My Parents Are Divorcing and My Dad Wants Me To Buy Half of Their House. Should I Do It?

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Mixing family and business can be challenging even in the best of circumstances.

How about doing it with your aging parents who are getting a divorce after more than 40 years of marriage?

Is it a good idea to invest in their house as part of a financial cog to help them settle their divorce?

That’s what a listener of the Clark Howard Podcast recently asked.

Should I Invest in My Parent’s House So My Dad Can Stay and My Mom Can Move Out?

Should I invest in a house with one of my parents under difficult circumstances?

That’s the question a listener posed to Clark on the March 23 podcast episode.

Asked Mike in Virginia: “My parents are in their late 60s and after 40+ years of marriage, they are getting a divorce. They live in Texas and as a means of splitting their financials, my father wants to remain in their house but is looking for an investor so he can give my mom her half of their home value.

“I was asked if I would be interested in purchasing half of the home. The home would be under my name and my father’s but would not create any residual income. They live outside of Austin and I feel the market is strong there and the home value will only increase substantially over the next 10 to 15 years. Mixing business and family is tricky though. Any suggestions?”

The divorce, and potentially doing business with a family member on a major investment, both raise issues that Mike needs to consider carefully, Clark says.

“We’ve talked about this trend with people in long-term marriages later in life getting divorced. It does create a number of financial issues and is often very upsetting to their adult children,” Clark says. “It is part of modern life. And I’m sorry that you’re experiencing it with your parents.

“I want to make sure that your mom is OK with this idea. Because we’ve got human feelings involved in this as well. Does she feel OK with this being the way for her to get her cash out of the home? For you to be an owner of the home along with your dad?”

Clark’s Advice: Hire a Real Estate Attorney

Let’s assume that Mike’s mother agrees with him buying out her half of the house as part of the divorce settlement. And that Mike decides to do so.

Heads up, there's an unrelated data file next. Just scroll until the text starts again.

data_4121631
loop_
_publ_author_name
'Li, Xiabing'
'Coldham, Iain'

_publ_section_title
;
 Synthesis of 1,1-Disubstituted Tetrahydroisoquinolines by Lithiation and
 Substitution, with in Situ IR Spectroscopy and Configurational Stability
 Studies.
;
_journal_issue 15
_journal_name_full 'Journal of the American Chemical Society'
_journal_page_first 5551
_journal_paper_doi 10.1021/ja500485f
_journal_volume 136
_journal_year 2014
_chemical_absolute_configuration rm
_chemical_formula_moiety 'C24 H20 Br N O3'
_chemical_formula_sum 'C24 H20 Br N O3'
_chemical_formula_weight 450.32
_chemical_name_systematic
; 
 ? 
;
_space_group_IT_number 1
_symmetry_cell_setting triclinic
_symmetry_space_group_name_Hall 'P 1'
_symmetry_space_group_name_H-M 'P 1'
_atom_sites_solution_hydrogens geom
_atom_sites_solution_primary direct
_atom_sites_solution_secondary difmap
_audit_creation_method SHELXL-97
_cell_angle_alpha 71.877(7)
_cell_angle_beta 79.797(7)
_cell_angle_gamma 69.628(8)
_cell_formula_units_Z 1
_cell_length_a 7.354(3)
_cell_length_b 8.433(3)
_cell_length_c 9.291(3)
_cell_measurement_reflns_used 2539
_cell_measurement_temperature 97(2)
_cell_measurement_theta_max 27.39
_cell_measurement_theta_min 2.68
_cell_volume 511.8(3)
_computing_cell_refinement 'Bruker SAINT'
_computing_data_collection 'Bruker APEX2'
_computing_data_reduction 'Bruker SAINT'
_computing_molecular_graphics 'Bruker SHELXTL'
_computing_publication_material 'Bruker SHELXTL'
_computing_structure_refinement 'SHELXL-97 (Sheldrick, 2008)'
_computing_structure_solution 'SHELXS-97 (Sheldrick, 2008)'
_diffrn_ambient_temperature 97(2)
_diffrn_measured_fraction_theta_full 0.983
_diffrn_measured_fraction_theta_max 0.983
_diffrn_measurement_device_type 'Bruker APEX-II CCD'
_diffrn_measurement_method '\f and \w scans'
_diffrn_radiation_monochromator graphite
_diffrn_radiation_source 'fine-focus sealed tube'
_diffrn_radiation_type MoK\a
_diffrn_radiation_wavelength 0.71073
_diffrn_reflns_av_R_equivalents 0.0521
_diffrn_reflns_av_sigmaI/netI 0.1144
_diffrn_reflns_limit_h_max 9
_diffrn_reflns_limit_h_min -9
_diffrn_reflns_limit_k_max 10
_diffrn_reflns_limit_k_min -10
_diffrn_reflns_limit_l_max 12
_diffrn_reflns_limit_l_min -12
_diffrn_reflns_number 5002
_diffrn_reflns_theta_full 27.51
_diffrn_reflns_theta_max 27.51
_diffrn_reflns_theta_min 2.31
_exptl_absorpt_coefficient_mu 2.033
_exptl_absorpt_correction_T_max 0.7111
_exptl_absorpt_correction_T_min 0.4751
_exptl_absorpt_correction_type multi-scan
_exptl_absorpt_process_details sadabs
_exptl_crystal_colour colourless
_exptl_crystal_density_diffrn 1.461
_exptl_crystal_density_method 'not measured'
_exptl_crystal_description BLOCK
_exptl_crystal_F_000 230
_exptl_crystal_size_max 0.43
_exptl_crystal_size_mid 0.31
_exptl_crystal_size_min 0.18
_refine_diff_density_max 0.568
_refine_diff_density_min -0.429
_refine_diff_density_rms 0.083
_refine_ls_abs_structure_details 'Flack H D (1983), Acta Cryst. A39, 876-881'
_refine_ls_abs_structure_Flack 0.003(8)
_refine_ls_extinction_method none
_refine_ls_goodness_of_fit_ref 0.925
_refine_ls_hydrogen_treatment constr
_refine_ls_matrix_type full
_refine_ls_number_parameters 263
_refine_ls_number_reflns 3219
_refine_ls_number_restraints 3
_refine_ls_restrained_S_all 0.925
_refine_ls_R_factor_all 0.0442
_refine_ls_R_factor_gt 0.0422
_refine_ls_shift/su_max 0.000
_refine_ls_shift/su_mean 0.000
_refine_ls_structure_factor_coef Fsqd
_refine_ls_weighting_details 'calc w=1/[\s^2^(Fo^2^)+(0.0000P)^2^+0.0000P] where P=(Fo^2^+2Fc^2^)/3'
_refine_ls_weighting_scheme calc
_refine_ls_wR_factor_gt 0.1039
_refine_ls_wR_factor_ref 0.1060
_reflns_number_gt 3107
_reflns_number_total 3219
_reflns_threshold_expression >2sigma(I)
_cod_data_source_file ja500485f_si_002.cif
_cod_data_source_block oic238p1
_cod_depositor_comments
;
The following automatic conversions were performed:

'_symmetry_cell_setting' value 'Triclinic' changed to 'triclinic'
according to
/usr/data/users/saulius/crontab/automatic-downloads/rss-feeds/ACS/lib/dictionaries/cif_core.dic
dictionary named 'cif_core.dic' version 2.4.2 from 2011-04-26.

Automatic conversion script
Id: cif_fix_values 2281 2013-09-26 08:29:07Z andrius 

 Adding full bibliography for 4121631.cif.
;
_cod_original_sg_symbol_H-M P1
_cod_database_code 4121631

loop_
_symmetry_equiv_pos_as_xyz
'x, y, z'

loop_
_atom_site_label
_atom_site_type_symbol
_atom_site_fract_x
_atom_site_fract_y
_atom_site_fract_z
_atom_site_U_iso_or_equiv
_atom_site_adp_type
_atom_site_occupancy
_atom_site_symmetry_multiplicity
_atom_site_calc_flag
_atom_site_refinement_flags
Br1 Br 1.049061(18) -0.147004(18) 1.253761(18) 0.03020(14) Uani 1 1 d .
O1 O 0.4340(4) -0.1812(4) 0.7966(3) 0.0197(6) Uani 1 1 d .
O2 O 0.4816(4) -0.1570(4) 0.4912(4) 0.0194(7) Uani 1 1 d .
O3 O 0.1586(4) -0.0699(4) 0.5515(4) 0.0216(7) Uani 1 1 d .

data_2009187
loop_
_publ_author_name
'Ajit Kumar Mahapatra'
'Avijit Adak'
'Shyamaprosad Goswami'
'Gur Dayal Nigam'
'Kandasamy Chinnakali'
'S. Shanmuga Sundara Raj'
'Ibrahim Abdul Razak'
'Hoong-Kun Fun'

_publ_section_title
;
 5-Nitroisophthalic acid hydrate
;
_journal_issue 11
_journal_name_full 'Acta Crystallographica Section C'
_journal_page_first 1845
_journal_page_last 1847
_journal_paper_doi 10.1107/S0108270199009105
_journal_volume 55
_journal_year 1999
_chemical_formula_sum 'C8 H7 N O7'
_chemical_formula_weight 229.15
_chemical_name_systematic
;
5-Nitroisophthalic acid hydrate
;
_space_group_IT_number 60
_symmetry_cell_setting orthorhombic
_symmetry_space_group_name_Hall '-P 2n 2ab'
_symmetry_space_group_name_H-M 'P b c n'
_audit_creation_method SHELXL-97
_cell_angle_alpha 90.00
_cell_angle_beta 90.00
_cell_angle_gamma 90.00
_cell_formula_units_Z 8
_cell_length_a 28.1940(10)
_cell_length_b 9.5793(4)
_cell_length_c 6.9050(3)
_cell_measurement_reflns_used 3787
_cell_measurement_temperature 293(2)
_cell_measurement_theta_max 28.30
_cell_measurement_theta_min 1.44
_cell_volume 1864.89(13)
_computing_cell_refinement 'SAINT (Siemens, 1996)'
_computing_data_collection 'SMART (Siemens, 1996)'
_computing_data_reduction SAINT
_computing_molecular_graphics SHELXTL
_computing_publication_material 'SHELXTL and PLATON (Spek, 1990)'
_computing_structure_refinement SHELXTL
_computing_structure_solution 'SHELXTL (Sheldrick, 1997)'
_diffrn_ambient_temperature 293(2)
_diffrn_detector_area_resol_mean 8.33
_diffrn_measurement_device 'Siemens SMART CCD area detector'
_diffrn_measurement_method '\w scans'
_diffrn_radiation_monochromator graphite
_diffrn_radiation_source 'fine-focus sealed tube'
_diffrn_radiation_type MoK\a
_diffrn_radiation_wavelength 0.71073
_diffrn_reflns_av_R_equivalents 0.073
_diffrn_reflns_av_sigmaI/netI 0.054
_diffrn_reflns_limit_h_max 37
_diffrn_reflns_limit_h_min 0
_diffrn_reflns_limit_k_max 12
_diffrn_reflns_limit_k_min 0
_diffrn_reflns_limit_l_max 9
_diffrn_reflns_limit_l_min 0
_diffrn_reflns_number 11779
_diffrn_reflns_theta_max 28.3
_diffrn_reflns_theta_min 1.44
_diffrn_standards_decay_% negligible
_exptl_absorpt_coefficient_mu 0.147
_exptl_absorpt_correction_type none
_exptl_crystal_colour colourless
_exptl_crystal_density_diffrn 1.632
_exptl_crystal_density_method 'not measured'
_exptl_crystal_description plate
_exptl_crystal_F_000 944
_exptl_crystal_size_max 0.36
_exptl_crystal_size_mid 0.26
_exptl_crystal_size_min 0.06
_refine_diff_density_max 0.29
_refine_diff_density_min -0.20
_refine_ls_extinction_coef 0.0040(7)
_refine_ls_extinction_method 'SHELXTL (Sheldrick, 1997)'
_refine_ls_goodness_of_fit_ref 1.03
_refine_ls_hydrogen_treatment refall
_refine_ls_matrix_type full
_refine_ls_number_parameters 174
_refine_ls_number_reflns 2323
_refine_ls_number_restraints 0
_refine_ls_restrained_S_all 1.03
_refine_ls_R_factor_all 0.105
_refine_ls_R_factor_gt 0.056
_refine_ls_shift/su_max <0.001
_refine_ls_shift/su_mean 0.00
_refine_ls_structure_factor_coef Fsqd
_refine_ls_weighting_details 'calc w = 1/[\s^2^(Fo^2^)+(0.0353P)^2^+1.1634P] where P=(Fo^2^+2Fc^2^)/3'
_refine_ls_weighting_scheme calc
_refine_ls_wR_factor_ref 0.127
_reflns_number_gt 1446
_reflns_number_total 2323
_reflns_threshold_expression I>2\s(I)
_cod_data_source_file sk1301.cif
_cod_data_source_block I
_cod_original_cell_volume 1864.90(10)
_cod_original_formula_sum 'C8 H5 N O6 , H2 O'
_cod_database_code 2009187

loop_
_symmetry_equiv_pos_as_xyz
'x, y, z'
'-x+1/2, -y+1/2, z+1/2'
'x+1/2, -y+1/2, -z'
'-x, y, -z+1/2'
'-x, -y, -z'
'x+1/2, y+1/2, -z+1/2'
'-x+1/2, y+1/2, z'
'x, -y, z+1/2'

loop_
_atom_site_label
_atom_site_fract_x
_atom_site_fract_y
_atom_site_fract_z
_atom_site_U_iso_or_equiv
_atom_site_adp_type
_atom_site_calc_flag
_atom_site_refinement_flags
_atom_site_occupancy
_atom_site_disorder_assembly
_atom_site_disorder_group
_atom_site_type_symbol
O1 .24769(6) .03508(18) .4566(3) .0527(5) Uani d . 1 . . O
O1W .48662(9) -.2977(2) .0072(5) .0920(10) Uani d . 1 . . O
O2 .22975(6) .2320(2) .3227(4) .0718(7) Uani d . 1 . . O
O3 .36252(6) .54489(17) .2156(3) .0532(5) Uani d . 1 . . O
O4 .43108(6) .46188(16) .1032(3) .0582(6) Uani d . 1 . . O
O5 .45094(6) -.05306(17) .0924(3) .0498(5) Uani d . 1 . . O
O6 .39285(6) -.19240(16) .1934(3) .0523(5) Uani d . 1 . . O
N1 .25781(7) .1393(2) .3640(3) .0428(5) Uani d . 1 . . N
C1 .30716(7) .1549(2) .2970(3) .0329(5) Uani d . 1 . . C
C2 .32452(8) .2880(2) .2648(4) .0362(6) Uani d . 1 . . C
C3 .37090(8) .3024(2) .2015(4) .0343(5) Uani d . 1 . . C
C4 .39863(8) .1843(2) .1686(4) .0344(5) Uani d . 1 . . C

This is still a major business deal with a family member. As such, Clark thinks Mike needs to hire a real estate attorney who practices in Texas. (Not a general practice attorney.)

“Talk him or her through the issues,” Clark says. “What would happen in the event that your dad later needs nursing care and would be using the Medicaid program? Would that put your equity at risk?”


Get the real estate attorney to draw up a proper contract as well, Clark says.

“Because you are mixing family and money, there should be a written understanding about how things will work,” Clark says.

Mike said his dad is approaching 70 years old. Before cementing this deal, Clark says, consider what you’d want to do with the home in the future.

“At what point might you buy out your dad’s half from him?” Clark says. “Would you want to own a home living in Virginia that’s halfway across the country in Texas? There are things to think about.”

Assessing the Potential Returns for Single-Family Homes in Austin, Texas, Going Forward

Buying even half of a home is a huge investment for most people. It’s important to think about how it fits into your overall financial plan.

Putting that type of money into an asset comes with an opportunity cost for other things.

Clark isn’t as convinced as Mike that Austin’s home market will continue to produce stellar returns.

According to Zillow, which shows data going back five years, the median home in Austin sold for $354,995 as of February 2018. four years and three months later, in May 2022, the market peaked at a median price of $670,000. That was a massive 88.7% increase.

However, in the nine months since then, the median values have sunk 19% down to $542,500.

“Austin has had a big run-up in value. When a market tends to have a big run-up in value and housing costs in a relatively short period of time, it tends to go through a significant period of lagging returns,” Clark says.


“If that’s going to happen in Austin, hard to say. But historically, that’s how things work is what’s called reversion to mean. And so you can’t count on values of real estate in Austin, single-family homes, continuing to rise in the future as they have so radically in the last few years.”

Final Thoughts

Doing financial business with a family member presents a particular set of challenges. The emotional stakes ratchet up even further if you’re entering this type of agreement to invest with a parent in the middle of a divorce process.

However, Clark’s advice isn’t a hard no. He suggests making sure that both parents are OK with the move first. Then hire a local attorney who specializes in real estate. Get a contract in writing for your agreement.

From there, make sure that your decision isn’t putting you into a logistical or financial bind.

If you’re OK with all of the above, go for it.

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